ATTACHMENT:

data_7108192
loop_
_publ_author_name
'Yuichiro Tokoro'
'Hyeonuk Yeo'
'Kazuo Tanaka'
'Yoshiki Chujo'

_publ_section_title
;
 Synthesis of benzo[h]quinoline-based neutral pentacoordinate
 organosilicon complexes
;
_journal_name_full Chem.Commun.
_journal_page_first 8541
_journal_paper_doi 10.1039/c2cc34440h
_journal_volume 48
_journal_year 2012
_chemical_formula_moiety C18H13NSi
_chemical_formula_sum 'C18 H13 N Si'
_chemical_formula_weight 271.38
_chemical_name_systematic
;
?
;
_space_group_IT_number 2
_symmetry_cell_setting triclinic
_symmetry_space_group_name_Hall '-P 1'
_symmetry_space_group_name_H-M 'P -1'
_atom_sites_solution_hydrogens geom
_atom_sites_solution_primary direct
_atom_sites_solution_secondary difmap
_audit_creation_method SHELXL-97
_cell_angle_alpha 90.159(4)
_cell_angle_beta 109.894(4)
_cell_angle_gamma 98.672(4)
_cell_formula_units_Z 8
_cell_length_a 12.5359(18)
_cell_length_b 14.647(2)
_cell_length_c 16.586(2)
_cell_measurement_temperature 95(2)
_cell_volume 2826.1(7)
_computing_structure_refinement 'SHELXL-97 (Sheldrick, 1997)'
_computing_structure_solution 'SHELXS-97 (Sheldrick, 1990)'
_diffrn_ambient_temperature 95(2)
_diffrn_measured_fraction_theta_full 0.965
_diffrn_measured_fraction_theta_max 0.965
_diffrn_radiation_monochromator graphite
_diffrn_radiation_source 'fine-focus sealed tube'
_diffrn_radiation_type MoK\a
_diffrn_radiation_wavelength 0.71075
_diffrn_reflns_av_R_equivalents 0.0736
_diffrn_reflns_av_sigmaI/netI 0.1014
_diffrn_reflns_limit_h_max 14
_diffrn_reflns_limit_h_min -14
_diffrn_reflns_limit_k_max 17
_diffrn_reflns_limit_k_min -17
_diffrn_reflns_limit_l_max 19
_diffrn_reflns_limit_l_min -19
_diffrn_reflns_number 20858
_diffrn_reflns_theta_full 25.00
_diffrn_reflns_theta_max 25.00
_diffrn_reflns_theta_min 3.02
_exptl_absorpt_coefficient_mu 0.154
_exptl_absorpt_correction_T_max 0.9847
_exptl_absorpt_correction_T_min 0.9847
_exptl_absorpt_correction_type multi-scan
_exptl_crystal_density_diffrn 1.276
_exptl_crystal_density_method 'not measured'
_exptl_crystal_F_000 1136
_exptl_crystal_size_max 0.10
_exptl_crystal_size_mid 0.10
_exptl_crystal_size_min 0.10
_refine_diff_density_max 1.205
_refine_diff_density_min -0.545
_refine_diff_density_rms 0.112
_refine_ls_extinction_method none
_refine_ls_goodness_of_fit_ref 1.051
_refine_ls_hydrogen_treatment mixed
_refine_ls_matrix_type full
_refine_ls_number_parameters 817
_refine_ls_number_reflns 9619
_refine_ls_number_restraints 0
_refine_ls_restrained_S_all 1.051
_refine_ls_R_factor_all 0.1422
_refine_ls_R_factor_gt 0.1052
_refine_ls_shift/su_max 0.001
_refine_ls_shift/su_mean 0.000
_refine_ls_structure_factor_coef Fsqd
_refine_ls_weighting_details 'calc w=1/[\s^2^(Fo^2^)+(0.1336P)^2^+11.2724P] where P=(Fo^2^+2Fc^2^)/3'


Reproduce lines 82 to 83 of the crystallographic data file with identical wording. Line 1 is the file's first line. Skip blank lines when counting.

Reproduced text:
_refine_ls_number_restraints 0
_refine_ls_restrained_S_all 1.051